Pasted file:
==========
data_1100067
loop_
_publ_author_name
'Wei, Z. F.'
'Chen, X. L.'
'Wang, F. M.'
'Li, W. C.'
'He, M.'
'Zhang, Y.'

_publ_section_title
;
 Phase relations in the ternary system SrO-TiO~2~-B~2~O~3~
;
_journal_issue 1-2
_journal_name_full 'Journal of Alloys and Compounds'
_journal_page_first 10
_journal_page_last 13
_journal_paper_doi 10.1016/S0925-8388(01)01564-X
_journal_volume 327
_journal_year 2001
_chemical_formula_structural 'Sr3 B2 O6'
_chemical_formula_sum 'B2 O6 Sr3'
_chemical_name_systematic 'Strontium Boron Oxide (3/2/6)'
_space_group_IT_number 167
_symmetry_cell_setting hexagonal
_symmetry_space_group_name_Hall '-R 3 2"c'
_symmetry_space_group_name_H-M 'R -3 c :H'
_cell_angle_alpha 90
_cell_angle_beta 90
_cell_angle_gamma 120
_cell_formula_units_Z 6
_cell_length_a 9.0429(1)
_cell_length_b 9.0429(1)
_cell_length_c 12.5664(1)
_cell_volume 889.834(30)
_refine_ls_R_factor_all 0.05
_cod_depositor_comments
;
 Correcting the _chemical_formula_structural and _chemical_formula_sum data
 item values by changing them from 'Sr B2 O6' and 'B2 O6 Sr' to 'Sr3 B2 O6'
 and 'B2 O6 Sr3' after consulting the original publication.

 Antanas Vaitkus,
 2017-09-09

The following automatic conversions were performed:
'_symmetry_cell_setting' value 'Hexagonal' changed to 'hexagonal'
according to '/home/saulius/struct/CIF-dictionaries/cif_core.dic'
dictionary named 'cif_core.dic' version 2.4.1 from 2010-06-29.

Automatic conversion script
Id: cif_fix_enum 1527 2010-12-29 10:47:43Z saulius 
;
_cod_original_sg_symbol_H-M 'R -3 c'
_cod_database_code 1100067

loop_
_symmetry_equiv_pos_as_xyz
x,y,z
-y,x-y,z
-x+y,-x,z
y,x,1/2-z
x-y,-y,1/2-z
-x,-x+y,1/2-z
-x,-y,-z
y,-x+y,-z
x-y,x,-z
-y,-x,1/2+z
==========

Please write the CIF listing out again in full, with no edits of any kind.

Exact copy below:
data_1100067
loop_
_publ_author_name
'Wei, Z. F.'
'Chen, X. L.'
'Wang, F. M.'
'Li, W. C.'
'He, M.'
'Zhang, Y.'

_publ_section_title
;
 Phase relations in the ternary system SrO-TiO~2~-B~2~O~3~
;
_journal_issue 1-2
_journal_name_full 'Journal of Alloys and Compounds'
_journal_page_first 10
_journal_page_last 13
_journal_paper_doi 10.1016/S0925-8388(01)01564-X
_journal_volume 327
_journal_year 2001
_chemical_formula_structural 'Sr3 B2 O6'
_chemical_formula_sum 'B2 O6 Sr3'
_chemical_name_systematic 'Strontium Boron Oxide (3/2/6)'
_space_group_IT_number 167
_symmetry_cell_setting hexagonal
_symmetry_space_group_name_Hall '-R 3 2"c'
_symmetry_space_group_name_H-M 'R -3 c :H'
_cell_angle_alpha 90
_cell_angle_beta 90
_cell_angle_gamma 120
_cell_formula_units_Z 6
_cell_length_a 9.0429(1)
_cell_length_b 9.0429(1)
_cell_length_c 12.5664(1)
_cell_volume 889.834(30)
_refine_ls_R_factor_all 0.05
_cod_depositor_comments
;
 Correcting the _chemical_formula_structural and _chemical_formula_sum data
 item values by changing them from 'Sr B2 O6' and 'B2 O6 Sr' to 'Sr3 B2 O6'
 and 'B2 O6 Sr3' after consulting the original publication.

 Antanas Vaitkus,
 2017-09-09

The following automatic conversions were performed:
'_symmetry_cell_setting' value 'Hexagonal' changed to 'hexagonal'
according to '/home/saulius/struct/CIF-dictionaries/cif_core.dic'
dictionary named 'cif_core.dic' version 2.4.1 from 2010-06-29.

Automatic conversion script
Id: cif_fix_enum 1527 2010-12-29 10:47:43Z saulius 
;
_cod_original_sg_symbol_H-M 'R -3 c'
_cod_database_code 1100067

loop_
_symmetry_equiv_pos_as_xyz
x,y,z
-y,x-y,z
-x+y,-x,z
y,x,1/2-z
x-y,-y,1/2-z
-x,-x+y,1/2-z
-x,-y,-z
y,-x+y,-z
x-y,x,-z
-y,-x,1/2+z